25 When he went in and stood before his master, Elisha asked him, “Where have you been, Gehazi?”


“Your servant didn’t go anywhere,” Gehazi answered.


26 But Elisha said to him, “Was not my spirit with you when the man got down from his chariot to meet you? Is this the time to take money or to accept clothes—or olive groves and vineyards, or flocks and herds, or male and female slaves? 27 Naaman’s leprosy will cling to you and to your descendants forever.” Then Gehazi went from Elisha’s presence and his skin was leprous—it had become as white as snow.

2 Kings 5:25–27 (NIV)✞


One immediate thing to note here is that the LORD is making His presence felt throughout the known world, not just in Israel and Judah. In fact, this is a great case of someone from a foreign land being confronted with the living God and immediately becoming a believer. I don’t think he’d be following all of the rules, regulations, and laws that God handed down to His people—there’s no indication he was bringing someone back with him who could explain all of those laws, and he definitely wouldn’t be worshipping at the Temple in Jerusalem, and I’m not sure how closely his sacrifices on his homemade altar would mirror the sacrificed made by God’s people—but Elisha doesn’t seem to be faulting Naaman for it.

But I’m getting ahead of myself. When Naaman first arrived he didn’t believe God was any different from any other “god.” We can see that in the way he disdained Elisha’s initial response to him, and him scoffing at the idea of washing himself in this river in Israel; why not a river back home?

In fact, as pointed out in a sermon I once heard from Tim Keller on this passage, Naaman was probably expecting some kind of a quest: in order for a valiant warrior to receive his reward, of course this “god” would likely require him to perform some heroic deed! So not only is his “deed” disappointing (just go wash yourself in the river), he doesn’t even get to speak to the prophet in person – Elisha sends a servant to talk to him, which Naaman sees as a snub! He has gone from standing in front of the king of Israel to just getting a message from a servant. Some quest!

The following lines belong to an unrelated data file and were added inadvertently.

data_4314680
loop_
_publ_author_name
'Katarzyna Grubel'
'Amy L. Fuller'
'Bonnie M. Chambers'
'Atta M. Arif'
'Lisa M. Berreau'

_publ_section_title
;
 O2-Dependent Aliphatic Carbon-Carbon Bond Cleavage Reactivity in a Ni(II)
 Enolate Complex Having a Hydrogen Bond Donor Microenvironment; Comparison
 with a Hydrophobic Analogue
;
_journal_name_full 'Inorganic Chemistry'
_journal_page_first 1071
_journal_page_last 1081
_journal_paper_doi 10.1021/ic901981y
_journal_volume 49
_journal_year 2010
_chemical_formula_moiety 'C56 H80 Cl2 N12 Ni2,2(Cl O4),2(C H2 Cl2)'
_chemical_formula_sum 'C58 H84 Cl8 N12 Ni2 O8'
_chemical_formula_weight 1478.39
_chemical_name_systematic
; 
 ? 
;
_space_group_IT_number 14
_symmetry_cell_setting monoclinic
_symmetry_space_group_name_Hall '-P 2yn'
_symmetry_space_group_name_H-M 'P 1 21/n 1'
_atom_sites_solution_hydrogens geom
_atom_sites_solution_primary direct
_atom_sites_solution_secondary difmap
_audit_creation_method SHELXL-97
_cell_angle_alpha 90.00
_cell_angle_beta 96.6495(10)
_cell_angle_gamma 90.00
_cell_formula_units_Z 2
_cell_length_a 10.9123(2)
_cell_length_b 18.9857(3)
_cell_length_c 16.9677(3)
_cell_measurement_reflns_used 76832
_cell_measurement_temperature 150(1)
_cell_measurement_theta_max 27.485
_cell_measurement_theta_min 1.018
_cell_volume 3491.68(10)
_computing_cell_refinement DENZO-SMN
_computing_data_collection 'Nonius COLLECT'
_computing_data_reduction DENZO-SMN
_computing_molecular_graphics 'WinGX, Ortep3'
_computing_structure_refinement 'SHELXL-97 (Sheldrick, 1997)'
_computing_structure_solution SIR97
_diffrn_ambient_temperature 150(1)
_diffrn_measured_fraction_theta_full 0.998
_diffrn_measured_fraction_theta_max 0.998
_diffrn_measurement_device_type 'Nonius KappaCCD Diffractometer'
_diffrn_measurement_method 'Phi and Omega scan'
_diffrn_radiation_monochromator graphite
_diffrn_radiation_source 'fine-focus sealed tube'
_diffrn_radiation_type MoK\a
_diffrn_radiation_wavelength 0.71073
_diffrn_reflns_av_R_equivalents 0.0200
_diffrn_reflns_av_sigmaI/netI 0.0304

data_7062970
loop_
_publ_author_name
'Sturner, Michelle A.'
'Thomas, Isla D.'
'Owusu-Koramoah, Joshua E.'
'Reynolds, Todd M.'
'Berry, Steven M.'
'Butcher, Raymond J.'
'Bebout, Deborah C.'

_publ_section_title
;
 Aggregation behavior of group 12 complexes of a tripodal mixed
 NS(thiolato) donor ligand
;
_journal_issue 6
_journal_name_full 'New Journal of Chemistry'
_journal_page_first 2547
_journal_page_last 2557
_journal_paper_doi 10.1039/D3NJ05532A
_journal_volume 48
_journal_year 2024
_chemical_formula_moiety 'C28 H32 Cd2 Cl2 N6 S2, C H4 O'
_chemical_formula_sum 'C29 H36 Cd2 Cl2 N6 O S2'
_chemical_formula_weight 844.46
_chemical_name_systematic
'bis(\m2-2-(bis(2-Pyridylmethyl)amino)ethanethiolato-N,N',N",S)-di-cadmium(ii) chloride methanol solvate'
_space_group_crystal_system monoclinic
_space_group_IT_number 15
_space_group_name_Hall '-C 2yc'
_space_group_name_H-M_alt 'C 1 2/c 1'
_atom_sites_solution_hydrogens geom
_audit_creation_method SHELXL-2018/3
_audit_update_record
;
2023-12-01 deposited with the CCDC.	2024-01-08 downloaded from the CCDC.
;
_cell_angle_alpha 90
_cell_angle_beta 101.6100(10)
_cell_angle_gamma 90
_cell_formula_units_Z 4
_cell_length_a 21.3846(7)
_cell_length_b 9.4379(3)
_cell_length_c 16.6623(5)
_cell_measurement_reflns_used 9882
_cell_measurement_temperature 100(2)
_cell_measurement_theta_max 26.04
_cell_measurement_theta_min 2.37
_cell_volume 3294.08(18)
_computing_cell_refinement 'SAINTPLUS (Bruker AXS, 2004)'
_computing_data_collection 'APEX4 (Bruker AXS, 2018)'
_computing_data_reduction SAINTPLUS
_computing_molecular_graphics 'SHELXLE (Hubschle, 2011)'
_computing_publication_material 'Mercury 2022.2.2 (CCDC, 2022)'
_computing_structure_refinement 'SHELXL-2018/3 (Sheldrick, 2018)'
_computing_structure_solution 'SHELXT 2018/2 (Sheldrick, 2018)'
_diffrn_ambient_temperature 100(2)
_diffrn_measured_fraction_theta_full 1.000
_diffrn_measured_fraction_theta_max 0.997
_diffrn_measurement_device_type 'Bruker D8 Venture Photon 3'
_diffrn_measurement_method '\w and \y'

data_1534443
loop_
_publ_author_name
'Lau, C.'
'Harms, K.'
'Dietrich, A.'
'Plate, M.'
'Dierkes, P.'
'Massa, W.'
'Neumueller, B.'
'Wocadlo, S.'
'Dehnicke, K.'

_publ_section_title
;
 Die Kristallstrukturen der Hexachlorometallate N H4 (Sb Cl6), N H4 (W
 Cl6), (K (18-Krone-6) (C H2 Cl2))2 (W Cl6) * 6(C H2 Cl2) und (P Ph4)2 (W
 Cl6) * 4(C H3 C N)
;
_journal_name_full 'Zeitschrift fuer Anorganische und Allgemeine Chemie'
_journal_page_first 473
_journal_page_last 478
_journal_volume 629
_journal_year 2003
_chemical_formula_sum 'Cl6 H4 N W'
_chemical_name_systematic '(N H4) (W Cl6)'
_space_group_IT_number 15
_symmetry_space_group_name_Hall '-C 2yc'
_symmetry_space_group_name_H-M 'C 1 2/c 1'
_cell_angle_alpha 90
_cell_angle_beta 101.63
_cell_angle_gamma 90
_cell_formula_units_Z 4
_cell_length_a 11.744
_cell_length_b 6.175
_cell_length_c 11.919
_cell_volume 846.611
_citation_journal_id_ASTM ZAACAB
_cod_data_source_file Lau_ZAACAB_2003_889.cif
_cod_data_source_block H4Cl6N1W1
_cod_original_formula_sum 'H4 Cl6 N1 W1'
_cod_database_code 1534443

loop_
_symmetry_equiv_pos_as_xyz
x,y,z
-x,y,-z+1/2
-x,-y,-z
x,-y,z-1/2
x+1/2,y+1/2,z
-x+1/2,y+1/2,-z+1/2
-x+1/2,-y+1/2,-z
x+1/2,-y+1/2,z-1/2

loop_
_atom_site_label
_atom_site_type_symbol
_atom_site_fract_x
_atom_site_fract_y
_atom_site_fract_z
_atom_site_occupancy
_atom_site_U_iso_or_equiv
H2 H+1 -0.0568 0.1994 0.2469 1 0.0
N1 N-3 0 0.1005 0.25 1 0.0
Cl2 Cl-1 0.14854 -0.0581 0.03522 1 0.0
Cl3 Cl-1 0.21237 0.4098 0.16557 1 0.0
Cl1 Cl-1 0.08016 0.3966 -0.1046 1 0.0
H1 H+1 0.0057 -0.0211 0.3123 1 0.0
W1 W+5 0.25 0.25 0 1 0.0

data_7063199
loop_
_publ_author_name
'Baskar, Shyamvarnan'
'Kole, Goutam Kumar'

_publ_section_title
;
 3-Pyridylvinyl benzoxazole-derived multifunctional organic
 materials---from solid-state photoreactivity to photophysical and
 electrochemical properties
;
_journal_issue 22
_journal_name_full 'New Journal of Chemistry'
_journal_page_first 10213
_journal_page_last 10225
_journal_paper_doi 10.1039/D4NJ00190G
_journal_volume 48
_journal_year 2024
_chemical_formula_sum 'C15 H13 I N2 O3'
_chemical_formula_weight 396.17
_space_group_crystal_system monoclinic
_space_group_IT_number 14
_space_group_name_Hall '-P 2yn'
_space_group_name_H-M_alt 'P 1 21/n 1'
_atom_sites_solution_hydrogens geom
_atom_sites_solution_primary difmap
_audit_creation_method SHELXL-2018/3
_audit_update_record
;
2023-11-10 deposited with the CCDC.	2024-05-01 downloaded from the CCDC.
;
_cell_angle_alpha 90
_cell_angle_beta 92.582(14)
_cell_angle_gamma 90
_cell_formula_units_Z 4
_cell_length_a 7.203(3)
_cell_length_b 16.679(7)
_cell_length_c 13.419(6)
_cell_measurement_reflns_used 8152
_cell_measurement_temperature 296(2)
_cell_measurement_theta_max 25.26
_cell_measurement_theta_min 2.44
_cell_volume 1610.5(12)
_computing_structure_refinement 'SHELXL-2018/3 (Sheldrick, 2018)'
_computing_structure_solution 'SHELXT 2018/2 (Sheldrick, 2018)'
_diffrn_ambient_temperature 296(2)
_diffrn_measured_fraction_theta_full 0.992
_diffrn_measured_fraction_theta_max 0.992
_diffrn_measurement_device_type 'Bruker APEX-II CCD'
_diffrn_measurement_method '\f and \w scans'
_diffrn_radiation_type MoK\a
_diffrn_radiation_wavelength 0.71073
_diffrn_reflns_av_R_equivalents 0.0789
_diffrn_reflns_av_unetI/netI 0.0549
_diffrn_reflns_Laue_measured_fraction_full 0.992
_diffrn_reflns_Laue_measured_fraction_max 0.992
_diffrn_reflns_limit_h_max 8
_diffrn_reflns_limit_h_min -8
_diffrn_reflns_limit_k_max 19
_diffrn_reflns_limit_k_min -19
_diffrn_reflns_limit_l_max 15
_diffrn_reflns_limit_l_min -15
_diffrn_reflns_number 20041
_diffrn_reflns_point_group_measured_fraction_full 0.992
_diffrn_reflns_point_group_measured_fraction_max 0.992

But of course the point is that this God is a gracious God: Naaman won’t be healed because he earns it, he’ll be healed purely as an act of Grace from the LORD. And to his credit he immediately gets the point: the very minute he’s healed he rushes back to Elisha, overwhelmed by the fact that he has discovered there is one true God, who heals because He wants to heal not because it is earned. And when when I say that Naaman gets it, he really gets it: he also recognizes, despite what everyone in that day and aged believed, that this God he’s discovered isn’t just some local god, situated in Israel/Judah, He is everywhere. So Naaman can go back home and worship God there – he doesn’t feel that he needs to move to Israel to worship this God, he can worship Him anywhere.

That does provide a practical problem, unfortunately: when Naaman goes home he’ll find himself going to the temple of the god Rimmon with his master the king of Aram, and he’s going to have to partake in some aspects of the rituals, even if he himself doesn’t believe in or worship Rimmon. But Elisha tells him to go in peace; essentially, Elisha tells him that even though he won’t be following the rituals and laws of the LORD God, and won’t be worshipping in the temple at Jerusalem, and will even be taking part in the worship of foreign gods (in a sense), it’s ok! His worship of the true God, in whatever way he’s able to do in Aram, is enough that he doesn’t need to worry about God being angry with him!

I think there’s a lesson here for modern day Christians in the 21st Century. We can fall into worrying a bit too much about how people worship God, instead of that they worship God. When we’re tempted to fall into ritualistic thinking, that there are certain ways one must worship God, we should remember this passage, when the Israelites really did have specific rituals they needed to follow in order to worship the LORD, and yet Elisha (on behalf of God) gives this man from Aram a pass on all of it.

And finally—though this is the least important part of this post—I can easily forget how important little things like a set of clothing were at this time! I can go to a store anytime I want and buy new clothes—I can even do it online and have them sent to me!—but in this day and age a set of clothes was an important possession, and someone might have only one set or only a couple of sets of clothes. (I don’t know anything about this time period, so maybe they had a couple—for work and for formal wear or that kind of thing—but I do know they didn’t have closets full of clothes!) So when Gehazi approaches Naaman and asks for a reward, he doesn’t just ask for silver, he asks for sets of clothing! It’s just an interesting fact, to me.